LEICESTER — Where Main Street passes by Washburn Square, a small, reddish stone peeks out of the sloping turf with an ancient notice that is still true: You are 54 miles from Boston.
For years, travelers marked their progress — and mail carriers set their rates — with markers like this one along the Upper Boston Post Road that stretched into Manhattan. But in the center of this Worcester County town, the brownstone landmark has only just returned.
Preservationists pulled the stone from the obscurity of the town library’s attic, restored it, and stuck it back in the ground where it last stood in the 19th century, amid a statewide effort to save the relics of what was once a key route between the two metropolises of the Northeast.
For the communities along the old road — many of which grew up as waypoints along the highway — the Massachusetts Department of Transportation project is an opportunity to tell their story in a new way.
“It’s part of American history besides local history, and the more prominent your history is, the more you have going for you,” J. Donald Lennerton Jr., the chairman of the Leicester Historical Commission, said as he stood near one of the markers on a recent morning.
Some of the milestones date back as far as 1729, and the road goes back even further — to the 1600s, when colonists derived its narrow course from a system of Native American paths. Many roads in Massachusetts follow segments of the old highway. US Route 20 shares its name for a stretch, and the upper Post Road follows Route 9 for many miles before diving south toward Springfield.
Lennerton is among the few people who can track the vestiges of the old road snaking roughly along the course of Route 9 through Leicester. And it’s through the work of people like him that many stones have been preserved.
The stone on the square had been moved and built into a wall across the street before somebody eventually stashed it at a home several blocks away. It was gone for years before Lennerton, who was a local police officer — now retired, found it in a barn.
The stone languished in storage until MassDOT, which has been charged since 1960 with the care of the milestones, planted it in the square last summer as part of a a $128,510 preservation effort.
Thirty stones will be restored between Boston and the town of Warren, and a few of them are even being moved to more prominent sites.
“This is protecting them for the future,” said Mary Hafferty, an architectural historian with MassDOT who is overseeing the effort. “There’s a lot of pride for them.”
Watertown-based art conservator Daedalus Inc., which was hired for the job, completed about half of the stones in 2016, and plans to do the rest when the weather warms.
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In the tidy Shrewsbury center, a sturdy, round-topped block of granite looms at the corner of the Town Common. Its message, chiseled in uneven script brightened with black paint, says Boston is 43 miles away.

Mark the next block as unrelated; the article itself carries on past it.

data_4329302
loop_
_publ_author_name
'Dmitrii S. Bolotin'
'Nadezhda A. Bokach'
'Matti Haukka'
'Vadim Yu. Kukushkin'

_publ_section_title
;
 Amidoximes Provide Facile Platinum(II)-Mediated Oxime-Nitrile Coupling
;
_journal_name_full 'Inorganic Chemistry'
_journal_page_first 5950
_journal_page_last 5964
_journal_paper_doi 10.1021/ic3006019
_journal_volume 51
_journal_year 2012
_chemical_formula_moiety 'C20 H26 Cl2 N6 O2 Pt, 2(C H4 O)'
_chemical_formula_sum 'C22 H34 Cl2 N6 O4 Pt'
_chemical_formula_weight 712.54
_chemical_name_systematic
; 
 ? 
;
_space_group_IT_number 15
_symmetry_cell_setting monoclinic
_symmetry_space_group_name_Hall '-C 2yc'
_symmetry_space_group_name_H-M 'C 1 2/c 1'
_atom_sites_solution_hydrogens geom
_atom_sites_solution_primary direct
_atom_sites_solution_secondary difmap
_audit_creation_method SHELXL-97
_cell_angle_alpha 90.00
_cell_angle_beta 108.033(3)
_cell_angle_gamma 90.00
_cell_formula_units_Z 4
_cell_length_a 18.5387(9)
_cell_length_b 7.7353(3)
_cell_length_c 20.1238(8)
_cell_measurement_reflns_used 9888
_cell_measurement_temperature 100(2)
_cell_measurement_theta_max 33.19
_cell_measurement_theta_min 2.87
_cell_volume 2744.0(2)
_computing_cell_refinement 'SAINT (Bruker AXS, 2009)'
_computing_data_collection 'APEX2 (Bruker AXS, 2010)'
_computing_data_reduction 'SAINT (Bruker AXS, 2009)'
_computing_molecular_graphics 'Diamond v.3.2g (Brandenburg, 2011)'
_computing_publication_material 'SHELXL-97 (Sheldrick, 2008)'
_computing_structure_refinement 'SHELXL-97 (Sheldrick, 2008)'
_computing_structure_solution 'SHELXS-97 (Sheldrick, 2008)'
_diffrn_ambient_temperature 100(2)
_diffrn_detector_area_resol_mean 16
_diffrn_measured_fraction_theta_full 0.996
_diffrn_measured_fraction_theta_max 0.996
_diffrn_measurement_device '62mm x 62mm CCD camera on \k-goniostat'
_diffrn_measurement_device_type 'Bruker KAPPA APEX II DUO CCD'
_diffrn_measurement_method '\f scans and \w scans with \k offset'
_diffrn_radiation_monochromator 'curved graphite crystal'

The marker, until recently, was practically hidden, obscured by a nearby ramp to Interstate 290 in what Historic District Commission member John Campbell describes as a “lousy, lousy spot.”
In September, the state moved the stone as part of the restoration project, erecting it alongside other monuments to the town’s history.
Despite some local opposition, Campbell said he was convinced the stone was still in the right spot in relation to Boston.
“I think the majority of people said, it’s history, and it should be in a prominent place,” he said.
Those who have studied the road say its course was never static. Some of the stones have been moved before — Campbell believes this one may have been relocated when the highway went in.
Eric Jaffe, author of “The King’s Best Highway,” a history of the Post Road, said that by making the markers more accessible, the state is also keeping its history visible.
“I never felt that the road was this perfectly straight line between two points,” he said.
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The idea for the restoration project began, like the road, in Boston. In 2011, a truck toppled the 6 mile stone on a Brighton sidewalk.
The repair, also by Daedalus, netted an award from the Boston Preservation Alliance, and MassDOT began working on a plan for more of the stones.
Last year, Daedalus restored one of the most significant stones on the road.
The Parting Stone in Roxbury divided the southern branch of the Post Road, which went through Providence and Connecticut, from the northern branch, where the repairs are happening.
Centuries ago, travelers at the Parting Stone would make for Brookline on a road that slanted toward Springfield, or they would head south.
On a rainy afternoon, Daedalus co-president Joshua Craine showed what his company had done to protect the stone, which sits just inches from the facade of an auto shop at Centre and Roxbury streets.
New cement seals the cracks, showing a little brighter than the rock in the wet weather, and the small areas of repair show the delicate balance between fixing the stones and disrupting their historic character.
Craine didn’t rechisel the markings on the stones, for instance, or change their shape. He only wanted to make sure the landmarks could stand up to New England weather.
“What we try to do as conservators is keep our hands out of it as much as possible,” he said. “It’s not my place to go back into a stone and recarve something.”